But what the thrill-seeking youngsters did not always realize was that the car they loved had more than just looks and speed. Contained under the long curving hood and in the underslung chassis were the finest mechanical components of the time. The Bearcat was one of the most soundly designed cars ever to be sold to the public at any time, and while the college students were dashing noisily along moonlit country roads, expert drivers were piling up an enviable record on the race tracks.
As a sports-racing machine the Bearcat has a history of wins that dwarfs many other cars of the same period. It was fast, but the main reason was the dependability of the working parts. Available to the customer was either a four- or six-cylinder engine with aluminum crankshaft and pistons. Dual ignition was standard, the brakes were exceptionally large, and the rugged frame could stand tremendous punishment. The Bearcat was truly a tough car.
In 1919, during the heyday of the Bearcat, Harry C. Stutz left his company to produce a lower priced car. Though well engineered, the magic touch was gone and Stutz had also run through his fund of names. The car was called the HCS, and the firm lasted less than ten years. But the original Stutz Motor Car Company went on. New management continued the Bearcat until 1924 and introduced a line of luxurious passenger limousines. A series of creative engineers maintained the tradition of fine design and the Stutz car returned to competition. A new model, the Black Hawk, was the terror of the tracks and in 1928 a single Stutz entry at Le Mans ran a brilliant race.
When the 24-hour contest started three big green Bentleys with screaming superchargers dominated this most famous of road races. They took the lead in one-two-three order; but Brisson, driving the Stutz, gradually began to cut down the lead. The telegraph wires grew hot with the news when the American car finally passed all three of England's best. Brisson held the Stutz out in front until an hour and a half before the end of the race. Then his gearbox gave way and a Bentley flashed ahead. The crippled Stutz managed to keep going and finished in second place, the only time in the history of Le Mans that an American car came that close to winning. In 1930 another Stutz set a record at Indianapolis by running the entire 500-mile race with only one pit stop!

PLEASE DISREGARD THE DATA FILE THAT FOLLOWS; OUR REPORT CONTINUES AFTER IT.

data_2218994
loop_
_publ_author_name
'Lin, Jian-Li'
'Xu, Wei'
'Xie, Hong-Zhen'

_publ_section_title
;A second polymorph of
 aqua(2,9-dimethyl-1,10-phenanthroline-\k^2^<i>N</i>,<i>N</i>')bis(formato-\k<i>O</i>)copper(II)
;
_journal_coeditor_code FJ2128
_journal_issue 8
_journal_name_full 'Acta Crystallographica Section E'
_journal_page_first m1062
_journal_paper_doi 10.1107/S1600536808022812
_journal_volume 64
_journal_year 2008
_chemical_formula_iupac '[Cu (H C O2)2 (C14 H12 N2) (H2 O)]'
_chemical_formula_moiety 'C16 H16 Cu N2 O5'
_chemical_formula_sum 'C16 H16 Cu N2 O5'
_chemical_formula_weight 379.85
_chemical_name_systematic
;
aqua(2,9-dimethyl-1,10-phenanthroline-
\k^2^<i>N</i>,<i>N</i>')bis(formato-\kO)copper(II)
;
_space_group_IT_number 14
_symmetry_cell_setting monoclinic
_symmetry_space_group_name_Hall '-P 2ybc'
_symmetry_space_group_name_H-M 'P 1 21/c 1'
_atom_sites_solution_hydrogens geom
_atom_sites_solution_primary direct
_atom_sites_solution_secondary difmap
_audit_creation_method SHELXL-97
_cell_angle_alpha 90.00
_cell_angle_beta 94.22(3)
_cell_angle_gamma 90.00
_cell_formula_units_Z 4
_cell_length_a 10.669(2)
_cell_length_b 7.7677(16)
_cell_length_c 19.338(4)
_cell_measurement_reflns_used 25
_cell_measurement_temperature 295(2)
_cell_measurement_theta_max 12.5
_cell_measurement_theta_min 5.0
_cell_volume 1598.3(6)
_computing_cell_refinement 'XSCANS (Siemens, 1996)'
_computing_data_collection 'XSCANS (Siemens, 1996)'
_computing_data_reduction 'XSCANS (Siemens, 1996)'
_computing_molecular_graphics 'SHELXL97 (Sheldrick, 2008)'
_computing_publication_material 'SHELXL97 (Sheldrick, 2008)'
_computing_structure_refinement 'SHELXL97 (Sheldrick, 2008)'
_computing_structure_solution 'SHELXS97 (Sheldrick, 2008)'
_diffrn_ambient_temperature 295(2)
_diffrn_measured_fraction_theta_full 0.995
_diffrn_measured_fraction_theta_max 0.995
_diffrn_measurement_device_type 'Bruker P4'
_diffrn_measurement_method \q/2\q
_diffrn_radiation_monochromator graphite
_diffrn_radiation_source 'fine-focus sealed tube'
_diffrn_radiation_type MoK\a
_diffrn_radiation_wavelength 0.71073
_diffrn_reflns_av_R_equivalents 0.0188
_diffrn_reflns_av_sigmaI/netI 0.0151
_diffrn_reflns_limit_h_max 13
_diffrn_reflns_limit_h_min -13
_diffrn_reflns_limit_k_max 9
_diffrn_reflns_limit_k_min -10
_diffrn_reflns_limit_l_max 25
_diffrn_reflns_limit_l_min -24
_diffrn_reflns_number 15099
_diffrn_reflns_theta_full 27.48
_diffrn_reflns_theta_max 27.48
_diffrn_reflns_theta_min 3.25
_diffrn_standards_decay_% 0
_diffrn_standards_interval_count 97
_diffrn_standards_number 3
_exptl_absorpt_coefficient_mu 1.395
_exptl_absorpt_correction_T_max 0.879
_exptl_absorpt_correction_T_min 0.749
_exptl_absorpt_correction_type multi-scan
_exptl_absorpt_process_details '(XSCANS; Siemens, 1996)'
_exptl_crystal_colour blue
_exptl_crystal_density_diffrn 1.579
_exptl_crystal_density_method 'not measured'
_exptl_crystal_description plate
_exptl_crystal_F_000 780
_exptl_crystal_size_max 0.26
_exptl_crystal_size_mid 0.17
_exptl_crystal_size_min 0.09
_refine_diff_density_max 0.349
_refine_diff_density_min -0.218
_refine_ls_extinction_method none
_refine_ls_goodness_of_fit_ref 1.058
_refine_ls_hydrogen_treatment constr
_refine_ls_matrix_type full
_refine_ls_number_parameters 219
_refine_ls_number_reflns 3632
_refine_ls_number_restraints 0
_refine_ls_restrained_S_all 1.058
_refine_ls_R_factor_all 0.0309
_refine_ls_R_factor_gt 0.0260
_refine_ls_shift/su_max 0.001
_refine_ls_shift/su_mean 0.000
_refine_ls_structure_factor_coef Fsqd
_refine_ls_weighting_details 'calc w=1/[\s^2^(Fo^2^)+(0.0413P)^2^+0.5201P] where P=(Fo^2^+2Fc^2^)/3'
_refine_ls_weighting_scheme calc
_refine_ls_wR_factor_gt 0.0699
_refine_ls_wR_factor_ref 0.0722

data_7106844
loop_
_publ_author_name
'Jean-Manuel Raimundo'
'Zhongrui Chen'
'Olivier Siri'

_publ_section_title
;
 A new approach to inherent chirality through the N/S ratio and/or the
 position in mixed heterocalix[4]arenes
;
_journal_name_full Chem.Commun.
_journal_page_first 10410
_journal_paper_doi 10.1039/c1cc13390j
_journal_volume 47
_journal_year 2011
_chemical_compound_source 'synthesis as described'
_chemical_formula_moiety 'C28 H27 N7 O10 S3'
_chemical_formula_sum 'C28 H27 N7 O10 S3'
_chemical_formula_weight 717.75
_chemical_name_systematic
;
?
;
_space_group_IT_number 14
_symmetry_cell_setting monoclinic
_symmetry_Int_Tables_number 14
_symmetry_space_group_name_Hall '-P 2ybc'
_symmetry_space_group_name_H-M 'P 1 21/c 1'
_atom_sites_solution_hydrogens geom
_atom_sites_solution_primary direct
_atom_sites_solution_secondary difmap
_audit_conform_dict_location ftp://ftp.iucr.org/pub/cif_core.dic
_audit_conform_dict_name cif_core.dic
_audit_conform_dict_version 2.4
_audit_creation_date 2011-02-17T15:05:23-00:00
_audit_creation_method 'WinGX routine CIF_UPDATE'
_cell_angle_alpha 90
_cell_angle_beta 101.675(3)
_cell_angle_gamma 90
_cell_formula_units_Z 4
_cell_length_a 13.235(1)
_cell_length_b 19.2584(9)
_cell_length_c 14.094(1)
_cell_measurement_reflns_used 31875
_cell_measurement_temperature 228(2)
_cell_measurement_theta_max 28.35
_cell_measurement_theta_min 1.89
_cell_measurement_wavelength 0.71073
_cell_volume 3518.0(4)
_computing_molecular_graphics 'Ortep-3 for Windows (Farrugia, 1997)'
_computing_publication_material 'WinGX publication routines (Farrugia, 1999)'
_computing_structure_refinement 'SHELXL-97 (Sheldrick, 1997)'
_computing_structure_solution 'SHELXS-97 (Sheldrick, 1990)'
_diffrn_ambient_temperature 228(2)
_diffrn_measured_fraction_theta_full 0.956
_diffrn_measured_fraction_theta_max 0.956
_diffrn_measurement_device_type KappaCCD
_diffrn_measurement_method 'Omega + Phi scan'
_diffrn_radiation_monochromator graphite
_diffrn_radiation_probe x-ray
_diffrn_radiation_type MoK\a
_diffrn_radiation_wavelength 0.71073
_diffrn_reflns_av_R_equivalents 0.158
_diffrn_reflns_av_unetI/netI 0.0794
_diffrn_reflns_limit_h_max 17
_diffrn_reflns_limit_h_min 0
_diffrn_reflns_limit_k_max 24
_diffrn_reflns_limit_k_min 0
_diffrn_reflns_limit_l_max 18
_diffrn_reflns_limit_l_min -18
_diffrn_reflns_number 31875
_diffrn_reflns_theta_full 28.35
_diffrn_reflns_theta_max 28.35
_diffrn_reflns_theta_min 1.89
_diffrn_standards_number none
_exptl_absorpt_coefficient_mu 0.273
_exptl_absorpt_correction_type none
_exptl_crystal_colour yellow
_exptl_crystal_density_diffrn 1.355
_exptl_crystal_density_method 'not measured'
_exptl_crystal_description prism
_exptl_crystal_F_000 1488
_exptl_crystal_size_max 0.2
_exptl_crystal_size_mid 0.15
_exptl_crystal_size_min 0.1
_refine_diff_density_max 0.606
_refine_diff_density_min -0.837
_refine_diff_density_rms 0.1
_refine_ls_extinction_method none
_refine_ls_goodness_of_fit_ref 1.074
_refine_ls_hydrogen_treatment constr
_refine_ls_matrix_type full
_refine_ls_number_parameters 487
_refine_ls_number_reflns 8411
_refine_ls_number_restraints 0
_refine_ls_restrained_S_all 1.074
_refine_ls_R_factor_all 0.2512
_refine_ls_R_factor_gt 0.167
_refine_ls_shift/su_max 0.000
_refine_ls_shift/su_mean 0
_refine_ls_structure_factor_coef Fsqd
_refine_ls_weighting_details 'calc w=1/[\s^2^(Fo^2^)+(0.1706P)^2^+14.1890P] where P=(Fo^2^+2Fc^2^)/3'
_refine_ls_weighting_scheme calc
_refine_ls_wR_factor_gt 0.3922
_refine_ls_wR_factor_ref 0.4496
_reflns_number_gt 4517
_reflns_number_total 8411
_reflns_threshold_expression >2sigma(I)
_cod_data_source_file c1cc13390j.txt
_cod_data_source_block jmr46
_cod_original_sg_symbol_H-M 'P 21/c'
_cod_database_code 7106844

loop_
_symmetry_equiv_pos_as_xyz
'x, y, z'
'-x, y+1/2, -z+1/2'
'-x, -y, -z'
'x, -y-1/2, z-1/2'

Although the Stutz was perhaps the most exciting car produced in America, sales dropped during the depression. The Stutz Motor Car Company tried to shore up the failing firm by resurrecting the famous Bearcat in' 1931. The new model was a beautifully engineered sports car guaranteed to do 100 mph in the stock version. It sold poorly. There was no market and no consumer money for a hand-tooled car. Mass production methods were producing cars for far less than a Stutz cost and the American public was being weaned away from individuality in automobiles. The great disease of uniformity and gadgetry was setting in and purchasers wanted cars that looked like all other cars.
Perhaps the passing of the Bearcat was a symbol of the return to sedateness after the roaring twenties. The Bearcat was a hell-raising car and the thirties found a sober public. By 1935 the Stutz Motor Car Company ended its career, and "The Car That Made Good in a Day" is now a memory.
But it is more than just a memory. The Bearcat symbolized a kind of motoring that has only recently returned to America. The MG, the Jaguar, and other sports cars have restored the joy of driving a respon sive, precision-built machine that turns an ordinary road trip into an exciting adventure. Perhaps some day an American manufacturer will forget about chrome-plated styling and push-button gadgetry, and produce a true American successor to the immortal Bearcat.